Director and writer Drew Hayden Taylor was living in Dawson City, Yukon when he noticed that there were planes full of German tourists arriving in Canada’s westernmost territory. He was surprised to discover that Yukon’s biggest tourist market after the United States is Germany.
There were German language tour companies and brochures in German at the local tourist information centre. There was even a direct flight from Frankfurt to the 25,085 strong city of Whitehorse.
Curiosity piqued, Taylor travels to Germany to investigate, a story he tells in the CBC Docs POV documentary Searching for Winnetou. He discovers a German obsession with Indigenous North Americans back to a series of novels about a fictional Apache Indian called Winnetou. Written at the end of the 19th Century by an author who’d never been to North America, the series depicts a romanticized ideal of the old West and the Indigenous people who lived there that captured the imaginations of generations of Germans.
As Yukon outfitter Werner Walcher points out, many Germans arrive in Yukon’s boreal forest ready for adventure with a Winnetou novel in their pocket.
1: Tons of nature.
With a population density of 0.1 people per square kilometre, Yukon has all the nature and solitude that German hobbyists crave. German forests, by contrast, are far from wild. They’re heavily groomed and extremely orderly. And where there is real forest there is almost never solitude.
2: It’s easy to get there.
You might not be able to get to the Yukon from Toronto without a long stopover in Vancouver stretching your journey to 14, 16, or even 20 hours. But if you want to visit from Frankfurt Germany, you can fly direct to Whitehorse on a 767 jumbo jet.
It’s usually faster to get to Whitehorse from Germany than from Toronto. Really!
3: They are the perfect target market
According to the department of tourism, The Yukon has increased tourism 25 percent in the last decade by targeting German markets. It’s a “hip” place for Germans to visit.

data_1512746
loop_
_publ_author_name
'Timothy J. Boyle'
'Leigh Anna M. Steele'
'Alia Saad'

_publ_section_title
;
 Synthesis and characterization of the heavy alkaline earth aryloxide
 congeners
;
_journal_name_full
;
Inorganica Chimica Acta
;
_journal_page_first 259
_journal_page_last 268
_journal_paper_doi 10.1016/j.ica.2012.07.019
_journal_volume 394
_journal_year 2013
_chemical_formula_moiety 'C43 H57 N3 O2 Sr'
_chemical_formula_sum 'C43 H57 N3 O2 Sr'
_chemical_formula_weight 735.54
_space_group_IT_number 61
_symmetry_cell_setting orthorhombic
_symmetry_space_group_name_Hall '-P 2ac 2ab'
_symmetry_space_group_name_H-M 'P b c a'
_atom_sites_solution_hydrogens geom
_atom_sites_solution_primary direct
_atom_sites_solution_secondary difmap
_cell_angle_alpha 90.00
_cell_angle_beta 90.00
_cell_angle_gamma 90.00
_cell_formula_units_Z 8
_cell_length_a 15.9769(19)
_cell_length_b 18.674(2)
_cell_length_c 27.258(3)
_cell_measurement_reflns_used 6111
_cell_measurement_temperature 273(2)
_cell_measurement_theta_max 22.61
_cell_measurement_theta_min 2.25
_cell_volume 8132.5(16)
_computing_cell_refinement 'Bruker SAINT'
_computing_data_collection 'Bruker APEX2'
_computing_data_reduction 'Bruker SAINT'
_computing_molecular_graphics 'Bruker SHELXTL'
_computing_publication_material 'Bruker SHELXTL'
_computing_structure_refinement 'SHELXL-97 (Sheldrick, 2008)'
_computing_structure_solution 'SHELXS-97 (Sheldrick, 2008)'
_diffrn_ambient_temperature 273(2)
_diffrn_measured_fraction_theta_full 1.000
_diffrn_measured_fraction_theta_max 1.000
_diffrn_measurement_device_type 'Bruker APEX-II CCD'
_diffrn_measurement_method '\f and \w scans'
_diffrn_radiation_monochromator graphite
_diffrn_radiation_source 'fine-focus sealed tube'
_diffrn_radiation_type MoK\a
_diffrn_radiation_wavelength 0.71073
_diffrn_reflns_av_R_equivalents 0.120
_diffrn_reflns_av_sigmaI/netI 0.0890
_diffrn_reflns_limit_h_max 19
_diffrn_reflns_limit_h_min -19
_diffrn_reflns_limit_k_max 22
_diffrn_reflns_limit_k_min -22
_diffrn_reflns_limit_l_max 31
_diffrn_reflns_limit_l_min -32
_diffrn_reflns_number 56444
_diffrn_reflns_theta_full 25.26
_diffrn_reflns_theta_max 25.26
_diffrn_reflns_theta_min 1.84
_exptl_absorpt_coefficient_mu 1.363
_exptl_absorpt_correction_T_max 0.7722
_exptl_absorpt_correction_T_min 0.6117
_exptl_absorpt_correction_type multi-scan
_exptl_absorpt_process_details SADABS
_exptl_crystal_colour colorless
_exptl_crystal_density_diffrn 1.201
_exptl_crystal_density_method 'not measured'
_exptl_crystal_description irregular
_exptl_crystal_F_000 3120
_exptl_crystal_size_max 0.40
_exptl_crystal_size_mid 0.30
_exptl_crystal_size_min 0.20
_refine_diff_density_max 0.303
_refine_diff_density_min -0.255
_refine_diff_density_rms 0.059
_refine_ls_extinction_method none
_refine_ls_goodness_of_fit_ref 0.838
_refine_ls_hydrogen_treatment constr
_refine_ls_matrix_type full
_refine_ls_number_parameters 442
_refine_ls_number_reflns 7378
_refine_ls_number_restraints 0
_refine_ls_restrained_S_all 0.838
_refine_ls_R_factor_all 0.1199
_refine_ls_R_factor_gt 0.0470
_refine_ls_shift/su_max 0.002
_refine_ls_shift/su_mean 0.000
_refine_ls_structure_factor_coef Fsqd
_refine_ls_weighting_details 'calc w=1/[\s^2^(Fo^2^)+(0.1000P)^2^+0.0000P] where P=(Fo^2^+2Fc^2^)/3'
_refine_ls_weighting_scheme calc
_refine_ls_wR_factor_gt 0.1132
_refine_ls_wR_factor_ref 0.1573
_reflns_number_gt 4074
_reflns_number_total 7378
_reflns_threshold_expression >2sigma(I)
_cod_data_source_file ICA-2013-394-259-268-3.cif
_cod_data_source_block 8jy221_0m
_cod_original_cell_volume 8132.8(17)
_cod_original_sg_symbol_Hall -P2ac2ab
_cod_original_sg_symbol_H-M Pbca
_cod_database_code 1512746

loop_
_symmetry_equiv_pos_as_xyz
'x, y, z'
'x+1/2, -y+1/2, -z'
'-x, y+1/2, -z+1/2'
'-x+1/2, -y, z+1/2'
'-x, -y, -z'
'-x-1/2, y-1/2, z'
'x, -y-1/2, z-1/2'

4: It might feel like home.
As of the 2011 census, 3,203,330 Canadians claim German heritage.
German immigrants to Kitchener-Waterloo, (formerly Berlin) Ontario recreated Munich’s legendary Oktoberfest festival in their new home. It’s now one of the largest Oktoberfests in the world, pulling in almost a million people every year for beer-soaked, lederhosen-wearing festivities.
All the way up in Yukon Territories where German expats run hotels and tour companies, German is one of the largest non-official languages spoken. You’ll hear and see it everywhere; in travel brochures, on restaurant menus and at hotels.
5: The amount of daylight is the same.
Although Canada likes to promote itself as “The Great White North,” most Canadians actually live in the “Great Multicoloured South.”
Berlin is at 52.5 degrees latitude, just north of Saskatoon at 52.1 degrees. No part of Germany is as far south as Montreal.
Germans are accustomed to long days in summer and short days in winter. The idea of being “north of 60” is perfectly normal for most Germans.
German law limits beer ingredients to barley, hops and water. It prevents brewers from competing with bakers for wheat and rye and keeps the flavour notoriously predictable.
Although our two biggest brewers aren’t German (in fact, they're not even Canadian anymore either), Molson Pilsner and Labatt Blue Pilsner are available in most parts of the country. The familiar flavour will wash away any homesickness.
In the Yukon, the best selling beer is Yukon Gold, flavoured with Saaz hops from Bohemia!
7: Real First Nations peoples.
From the Inuvialuit of Tuktoyaktuk to the Mi’kmaq of Halifax the original inhabitants of what we now call Canada are alive and awesome. They might not be anything like the characters from Karl May’s Winnetou novels, but if you ask respectfully, they will be happy to explain their culture and share stories.
The real people here are a lot more interesting. And bannock is delicious. Especially with tea.
8: If the list only has seven reasons, Canadians apologize.
Sorry. And thanks for never asking us to say “eh”. Or “about”. We appreciate that...
Oh, wait...! We like all cultures, so you are welcome for a visit.